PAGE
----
A new minimum security jail is needed, but Salt Lake County should abandon any idea of turning its operation over to a private-sector corrections contractor, two county advisory panels have recommended.

However, among the remaining critical questions is this one: Would voters be willing to approve an $8 million to $10 million general-obligation bond issue - and a corresponding tax increase - to build the jail?A special jail task force reported to county commissioners Wednesday that a new 350-bed facility, described as "a barracks with a chain-link fence," is needed to house misdemeanor offenders, thus relieving inmate population pressure at the 540-bed jail.

The report also said the county sheriff's jail administration could operate a new jail cheaper than any of four private companies that submitted preliminary bids.

Thursday, the county's Criminal Justice Advisory Council approved the report. The two panels comprise judges, prosecutors and law enforcement and corrections officials.

According to the task force report, the sheriff's office could run the new jail for about $21.19 per day per inmate, or about $2.7 million annually if the facility was filled to capacity. That compares with private bids ranging from $24.64 to $48.71 per inmate day, or $3.15 million to $6.2 million per year.

Commissioner Mike Stewart has said the county would like to start building the facility early next year, but because of so many unanswered questions it's likely to be five more years before a new jail would be ready to house prisoners, advisory council members said.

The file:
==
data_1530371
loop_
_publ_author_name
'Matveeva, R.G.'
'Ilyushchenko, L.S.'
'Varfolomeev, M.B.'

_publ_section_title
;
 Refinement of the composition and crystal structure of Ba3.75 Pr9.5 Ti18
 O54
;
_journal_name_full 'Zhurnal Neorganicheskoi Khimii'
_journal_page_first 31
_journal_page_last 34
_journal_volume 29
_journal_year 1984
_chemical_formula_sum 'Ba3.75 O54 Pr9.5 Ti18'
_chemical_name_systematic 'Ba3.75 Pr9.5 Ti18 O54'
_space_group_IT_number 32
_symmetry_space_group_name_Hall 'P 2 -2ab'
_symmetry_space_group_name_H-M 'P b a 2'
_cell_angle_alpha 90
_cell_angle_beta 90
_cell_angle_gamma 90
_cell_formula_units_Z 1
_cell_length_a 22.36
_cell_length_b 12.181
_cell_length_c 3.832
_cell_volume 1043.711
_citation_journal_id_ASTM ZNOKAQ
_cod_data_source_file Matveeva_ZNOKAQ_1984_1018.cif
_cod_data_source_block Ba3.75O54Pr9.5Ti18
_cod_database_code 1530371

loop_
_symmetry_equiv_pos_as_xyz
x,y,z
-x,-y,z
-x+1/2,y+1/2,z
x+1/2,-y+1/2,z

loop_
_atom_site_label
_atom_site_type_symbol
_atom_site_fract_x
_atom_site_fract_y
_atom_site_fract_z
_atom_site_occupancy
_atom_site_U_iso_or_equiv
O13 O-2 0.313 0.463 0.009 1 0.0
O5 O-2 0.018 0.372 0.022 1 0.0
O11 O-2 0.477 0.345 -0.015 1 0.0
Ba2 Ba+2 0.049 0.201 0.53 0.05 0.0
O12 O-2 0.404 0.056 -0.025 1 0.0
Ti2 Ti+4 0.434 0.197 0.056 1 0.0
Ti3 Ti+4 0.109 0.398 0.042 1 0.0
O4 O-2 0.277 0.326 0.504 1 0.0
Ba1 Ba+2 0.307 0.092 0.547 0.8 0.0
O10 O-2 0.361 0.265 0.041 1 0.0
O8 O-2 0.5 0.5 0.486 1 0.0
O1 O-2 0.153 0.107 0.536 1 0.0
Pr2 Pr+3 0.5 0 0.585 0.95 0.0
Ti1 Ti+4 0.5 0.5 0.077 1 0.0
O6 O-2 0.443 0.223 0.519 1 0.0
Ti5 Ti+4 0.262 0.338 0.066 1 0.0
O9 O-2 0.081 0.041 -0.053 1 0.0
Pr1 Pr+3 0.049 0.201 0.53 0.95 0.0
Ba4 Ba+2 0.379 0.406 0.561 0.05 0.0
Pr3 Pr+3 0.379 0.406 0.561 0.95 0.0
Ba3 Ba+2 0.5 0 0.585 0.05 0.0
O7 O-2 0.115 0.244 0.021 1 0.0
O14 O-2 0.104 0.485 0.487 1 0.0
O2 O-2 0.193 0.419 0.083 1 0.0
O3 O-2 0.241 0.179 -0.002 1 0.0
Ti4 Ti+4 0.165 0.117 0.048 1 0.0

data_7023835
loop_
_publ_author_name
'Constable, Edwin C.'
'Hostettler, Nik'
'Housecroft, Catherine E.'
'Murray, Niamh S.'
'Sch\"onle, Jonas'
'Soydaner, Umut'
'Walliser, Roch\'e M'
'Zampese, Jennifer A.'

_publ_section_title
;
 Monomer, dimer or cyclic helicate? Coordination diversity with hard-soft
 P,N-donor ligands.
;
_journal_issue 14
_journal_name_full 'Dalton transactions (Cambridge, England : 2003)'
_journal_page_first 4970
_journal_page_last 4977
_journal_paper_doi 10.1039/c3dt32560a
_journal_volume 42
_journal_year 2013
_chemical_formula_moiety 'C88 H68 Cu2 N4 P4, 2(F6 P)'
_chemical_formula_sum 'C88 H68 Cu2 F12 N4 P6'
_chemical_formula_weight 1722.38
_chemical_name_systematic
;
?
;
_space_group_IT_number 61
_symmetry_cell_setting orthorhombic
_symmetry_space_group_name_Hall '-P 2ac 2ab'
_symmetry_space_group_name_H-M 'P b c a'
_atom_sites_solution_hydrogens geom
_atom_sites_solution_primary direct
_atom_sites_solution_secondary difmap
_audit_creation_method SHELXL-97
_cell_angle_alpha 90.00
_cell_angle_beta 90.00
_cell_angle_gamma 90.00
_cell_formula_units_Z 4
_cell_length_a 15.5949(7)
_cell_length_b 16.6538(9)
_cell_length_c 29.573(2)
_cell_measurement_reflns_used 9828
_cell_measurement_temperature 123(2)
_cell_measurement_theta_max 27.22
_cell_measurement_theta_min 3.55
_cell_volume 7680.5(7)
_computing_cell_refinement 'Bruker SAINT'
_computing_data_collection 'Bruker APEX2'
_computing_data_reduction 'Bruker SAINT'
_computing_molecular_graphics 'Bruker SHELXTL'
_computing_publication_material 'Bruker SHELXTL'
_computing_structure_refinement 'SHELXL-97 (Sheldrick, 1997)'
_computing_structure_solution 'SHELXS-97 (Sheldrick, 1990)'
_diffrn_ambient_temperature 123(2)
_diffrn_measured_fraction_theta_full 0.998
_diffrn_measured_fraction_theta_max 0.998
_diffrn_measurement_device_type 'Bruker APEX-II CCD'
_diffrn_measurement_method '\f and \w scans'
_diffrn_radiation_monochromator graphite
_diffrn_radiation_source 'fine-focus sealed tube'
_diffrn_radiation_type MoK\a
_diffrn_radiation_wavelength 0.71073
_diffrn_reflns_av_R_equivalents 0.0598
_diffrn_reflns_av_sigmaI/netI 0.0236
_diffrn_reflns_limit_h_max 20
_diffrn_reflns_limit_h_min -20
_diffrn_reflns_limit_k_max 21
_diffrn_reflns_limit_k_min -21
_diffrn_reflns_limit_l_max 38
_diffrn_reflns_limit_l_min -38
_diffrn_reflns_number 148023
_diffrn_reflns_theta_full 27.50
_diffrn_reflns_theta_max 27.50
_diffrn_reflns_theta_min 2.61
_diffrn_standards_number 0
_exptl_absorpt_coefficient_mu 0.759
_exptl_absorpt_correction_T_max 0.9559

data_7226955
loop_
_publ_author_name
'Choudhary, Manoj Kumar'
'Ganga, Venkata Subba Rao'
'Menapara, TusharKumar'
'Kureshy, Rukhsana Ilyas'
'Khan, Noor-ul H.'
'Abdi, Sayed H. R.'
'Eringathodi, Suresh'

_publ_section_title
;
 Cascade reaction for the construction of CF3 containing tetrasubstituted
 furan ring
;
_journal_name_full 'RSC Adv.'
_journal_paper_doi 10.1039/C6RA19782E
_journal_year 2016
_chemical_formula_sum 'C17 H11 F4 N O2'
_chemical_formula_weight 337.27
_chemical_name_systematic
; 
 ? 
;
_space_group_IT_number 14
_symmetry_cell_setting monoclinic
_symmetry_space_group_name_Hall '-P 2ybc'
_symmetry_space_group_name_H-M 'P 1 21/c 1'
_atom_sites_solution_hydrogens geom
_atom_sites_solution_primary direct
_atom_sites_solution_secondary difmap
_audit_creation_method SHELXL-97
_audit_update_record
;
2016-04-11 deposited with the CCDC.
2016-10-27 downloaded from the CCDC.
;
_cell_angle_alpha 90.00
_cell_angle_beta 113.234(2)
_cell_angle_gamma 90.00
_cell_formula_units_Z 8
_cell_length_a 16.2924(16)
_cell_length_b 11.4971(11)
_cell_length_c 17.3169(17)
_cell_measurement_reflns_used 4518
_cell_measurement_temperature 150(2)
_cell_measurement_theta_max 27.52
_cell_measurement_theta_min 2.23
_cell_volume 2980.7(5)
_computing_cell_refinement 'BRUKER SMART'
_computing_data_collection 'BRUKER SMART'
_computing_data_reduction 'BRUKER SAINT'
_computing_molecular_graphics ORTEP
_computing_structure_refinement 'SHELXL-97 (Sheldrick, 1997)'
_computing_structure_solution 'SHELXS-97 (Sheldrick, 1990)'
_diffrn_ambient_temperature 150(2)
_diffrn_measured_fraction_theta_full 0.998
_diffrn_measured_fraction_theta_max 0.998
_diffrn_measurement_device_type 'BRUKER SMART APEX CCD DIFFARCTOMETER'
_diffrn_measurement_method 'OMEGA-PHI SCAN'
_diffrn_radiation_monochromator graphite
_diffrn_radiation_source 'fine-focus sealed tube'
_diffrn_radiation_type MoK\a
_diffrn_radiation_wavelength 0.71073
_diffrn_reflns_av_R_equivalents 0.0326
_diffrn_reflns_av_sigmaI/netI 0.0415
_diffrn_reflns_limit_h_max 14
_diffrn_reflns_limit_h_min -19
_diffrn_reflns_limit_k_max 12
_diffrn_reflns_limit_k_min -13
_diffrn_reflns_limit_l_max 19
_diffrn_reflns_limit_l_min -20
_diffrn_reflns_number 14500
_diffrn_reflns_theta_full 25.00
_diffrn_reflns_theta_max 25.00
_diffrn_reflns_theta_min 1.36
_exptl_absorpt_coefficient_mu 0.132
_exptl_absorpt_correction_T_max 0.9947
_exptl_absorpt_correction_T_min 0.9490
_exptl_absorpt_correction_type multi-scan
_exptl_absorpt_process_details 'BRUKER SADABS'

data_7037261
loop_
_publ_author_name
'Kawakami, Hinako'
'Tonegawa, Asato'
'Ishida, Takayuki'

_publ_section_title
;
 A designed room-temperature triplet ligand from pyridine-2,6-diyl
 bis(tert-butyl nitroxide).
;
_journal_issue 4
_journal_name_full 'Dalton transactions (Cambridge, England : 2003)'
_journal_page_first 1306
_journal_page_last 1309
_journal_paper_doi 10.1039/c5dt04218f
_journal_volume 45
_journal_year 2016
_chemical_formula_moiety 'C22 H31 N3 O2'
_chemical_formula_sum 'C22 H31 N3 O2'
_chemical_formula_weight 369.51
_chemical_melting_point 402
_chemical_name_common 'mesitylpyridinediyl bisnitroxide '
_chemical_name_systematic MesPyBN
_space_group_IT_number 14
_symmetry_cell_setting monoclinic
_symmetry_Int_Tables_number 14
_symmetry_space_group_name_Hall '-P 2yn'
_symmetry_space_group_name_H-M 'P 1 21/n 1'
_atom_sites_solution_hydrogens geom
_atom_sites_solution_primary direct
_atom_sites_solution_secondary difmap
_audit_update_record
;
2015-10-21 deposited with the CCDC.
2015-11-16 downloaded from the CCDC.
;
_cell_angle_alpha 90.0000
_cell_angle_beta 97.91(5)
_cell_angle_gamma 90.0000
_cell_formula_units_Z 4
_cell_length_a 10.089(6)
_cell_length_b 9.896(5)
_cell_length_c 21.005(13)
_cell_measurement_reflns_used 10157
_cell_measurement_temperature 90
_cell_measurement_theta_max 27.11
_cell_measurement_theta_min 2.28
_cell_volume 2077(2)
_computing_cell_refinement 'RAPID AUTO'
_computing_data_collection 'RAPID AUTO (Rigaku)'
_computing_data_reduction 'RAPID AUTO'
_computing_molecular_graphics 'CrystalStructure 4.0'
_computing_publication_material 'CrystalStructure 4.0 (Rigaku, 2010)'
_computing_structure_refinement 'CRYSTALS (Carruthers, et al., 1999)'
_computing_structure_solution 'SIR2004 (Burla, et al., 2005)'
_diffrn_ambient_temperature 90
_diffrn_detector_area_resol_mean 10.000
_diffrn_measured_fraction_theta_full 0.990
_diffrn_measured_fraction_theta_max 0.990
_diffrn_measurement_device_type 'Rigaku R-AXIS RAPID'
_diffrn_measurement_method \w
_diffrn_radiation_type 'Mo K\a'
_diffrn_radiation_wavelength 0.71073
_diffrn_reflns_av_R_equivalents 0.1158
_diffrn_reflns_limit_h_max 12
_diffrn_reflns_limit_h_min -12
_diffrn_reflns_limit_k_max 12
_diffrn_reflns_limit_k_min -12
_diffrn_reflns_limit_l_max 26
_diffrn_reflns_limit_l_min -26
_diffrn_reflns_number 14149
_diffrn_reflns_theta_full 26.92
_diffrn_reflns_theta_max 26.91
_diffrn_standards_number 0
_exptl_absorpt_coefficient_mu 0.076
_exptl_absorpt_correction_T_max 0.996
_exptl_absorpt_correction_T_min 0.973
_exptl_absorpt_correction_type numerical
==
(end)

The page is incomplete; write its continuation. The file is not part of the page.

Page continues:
The biggest question is how the county would pay for the new facility. It's unlikely jail construction could be financed from current revenues, Stewart said.

A general-obligation bond issue would be the least expensive method of borrowing, but requires voter approval and a tax hike. The county has other borrowing options available, but all are more expensive.

Those funding questions aside, the possibility that three tax-limitation initiatives may pass in November is another major consideration. Should the initiatives pass, funding construction of a new jail becomes "a whole new ball game," said Candace Nenow, the county's director of Pre-Trial Services and chairwoman of the special jail task force.

"We're really concerned that if the initiatives pass, the new jail may be beyond our reach," Stewart told the advisory council. "We may not be able to afford it."

Passage of Initiative A - which would cap all property taxes at 1 percent of fair market value, 0.75 percent for residential property - would cripple the county's jail plans several ways.

First, it would slash county tax revenues by $39 million, or some 40 percent, according to state Tax Commission estimates. Nearly every county department would have to absorb some budget cuts, and most new capital projects would be killed.

Second, the county would likely lose its triple A bond rating, making it more expensive to borrow money for any project.

In addition, Initiative A contains a technicality that would prohibit the county from asking voters for a property tax increase above the ceiling except once every two years during general elections.

The jail task force will begin investigating possible locations, designs and options for financing construction of the jail.